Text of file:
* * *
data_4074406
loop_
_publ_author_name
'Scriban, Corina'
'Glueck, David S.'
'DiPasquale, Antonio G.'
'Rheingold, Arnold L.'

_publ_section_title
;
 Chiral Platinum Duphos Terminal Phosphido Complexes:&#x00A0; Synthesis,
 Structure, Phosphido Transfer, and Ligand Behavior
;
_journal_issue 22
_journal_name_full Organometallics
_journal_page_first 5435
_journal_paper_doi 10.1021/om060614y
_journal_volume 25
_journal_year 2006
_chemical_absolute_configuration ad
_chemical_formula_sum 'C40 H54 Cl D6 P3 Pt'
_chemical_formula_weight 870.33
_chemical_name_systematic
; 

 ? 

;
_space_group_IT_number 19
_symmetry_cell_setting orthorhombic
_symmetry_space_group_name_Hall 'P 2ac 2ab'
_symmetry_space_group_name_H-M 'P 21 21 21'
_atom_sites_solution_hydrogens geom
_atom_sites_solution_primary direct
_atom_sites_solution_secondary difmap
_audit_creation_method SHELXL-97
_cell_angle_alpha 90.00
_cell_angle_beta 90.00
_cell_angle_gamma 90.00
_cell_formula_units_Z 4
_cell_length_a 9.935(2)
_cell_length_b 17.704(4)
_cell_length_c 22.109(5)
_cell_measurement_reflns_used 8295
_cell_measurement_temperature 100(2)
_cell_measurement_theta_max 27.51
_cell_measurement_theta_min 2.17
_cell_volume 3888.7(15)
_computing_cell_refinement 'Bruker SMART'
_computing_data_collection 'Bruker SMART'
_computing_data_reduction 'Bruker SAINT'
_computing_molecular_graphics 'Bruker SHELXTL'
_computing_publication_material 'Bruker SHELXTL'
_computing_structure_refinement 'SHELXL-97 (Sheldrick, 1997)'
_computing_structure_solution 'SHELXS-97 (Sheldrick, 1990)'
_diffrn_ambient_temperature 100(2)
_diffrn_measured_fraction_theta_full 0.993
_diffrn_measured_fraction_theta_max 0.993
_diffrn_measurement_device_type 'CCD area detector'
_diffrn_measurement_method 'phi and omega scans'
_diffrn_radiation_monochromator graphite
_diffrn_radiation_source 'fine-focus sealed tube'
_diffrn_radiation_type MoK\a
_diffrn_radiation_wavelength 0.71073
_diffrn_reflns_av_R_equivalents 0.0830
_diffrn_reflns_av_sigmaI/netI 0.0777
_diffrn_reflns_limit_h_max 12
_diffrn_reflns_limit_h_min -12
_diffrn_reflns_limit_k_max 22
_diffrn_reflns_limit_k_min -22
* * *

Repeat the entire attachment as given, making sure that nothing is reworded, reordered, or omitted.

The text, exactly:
data_4074406
loop_
_publ_author_name
'Scriban, Corina'
'Glueck, David S.'
'DiPasquale, Antonio G.'
'Rheingold, Arnold L.'

_publ_section_title
;
 Chiral Platinum Duphos Terminal Phosphido Complexes:&#x00A0; Synthesis,
 Structure, Phosphido Transfer, and Ligand Behavior
;
_journal_issue 22
_journal_name_full Organometallics
_journal_page_first 5435
_journal_paper_doi 10.1021/om060614y
_journal_volume 25
_journal_year 2006
_chemical_absolute_configuration ad
_chemical_formula_sum 'C40 H54 Cl D6 P3 Pt'
_chemical_formula_weight 870.33
_chemical_name_systematic
; 

 ? 

;
_space_group_IT_number 19
_symmetry_cell_setting orthorhombic
_symmetry_space_group_name_Hall 'P 2ac 2ab'
_symmetry_space_group_name_H-M 'P 21 21 21'
_atom_sites_solution_hydrogens geom
_atom_sites_solution_primary direct
_atom_sites_solution_secondary difmap
_audit_creation_method SHELXL-97
_cell_angle_alpha 90.00
_cell_angle_beta 90.00
_cell_angle_gamma 90.00
_cell_formula_units_Z 4
_cell_length_a 9.935(2)
_cell_length_b 17.704(4)
_cell_length_c 22.109(5)
_cell_measurement_reflns_used 8295
_cell_measurement_temperature 100(2)
_cell_measurement_theta_max 27.51
_cell_measurement_theta_min 2.17
_cell_volume 3888.7(15)
_computing_cell_refinement 'Bruker SMART'
_computing_data_collection 'Bruker SMART'
_computing_data_reduction 'Bruker SAINT'
_computing_molecular_graphics 'Bruker SHELXTL'
_computing_publication_material 'Bruker SHELXTL'
_computing_structure_refinement 'SHELXL-97 (Sheldrick, 1997)'
_computing_structure_solution 'SHELXS-97 (Sheldrick, 1990)'
_diffrn_ambient_temperature 100(2)
_diffrn_measured_fraction_theta_full 0.993
_diffrn_measured_fraction_theta_max 0.993
_diffrn_measurement_device_type 'CCD area detector'
_diffrn_measurement_method 'phi and omega scans'
_diffrn_radiation_monochromator graphite
_diffrn_radiation_source 'fine-focus sealed tube'
_diffrn_radiation_type MoK\a
_diffrn_radiation_wavelength 0.71073
_diffrn_reflns_av_R_equivalents 0.0830
_diffrn_reflns_av_sigmaI/netI 0.0777
_diffrn_reflns_limit_h_max 12
_diffrn_reflns_limit_h_min -12
_diffrn_reflns_limit_k_max 22
_diffrn_reflns_limit_k_min -22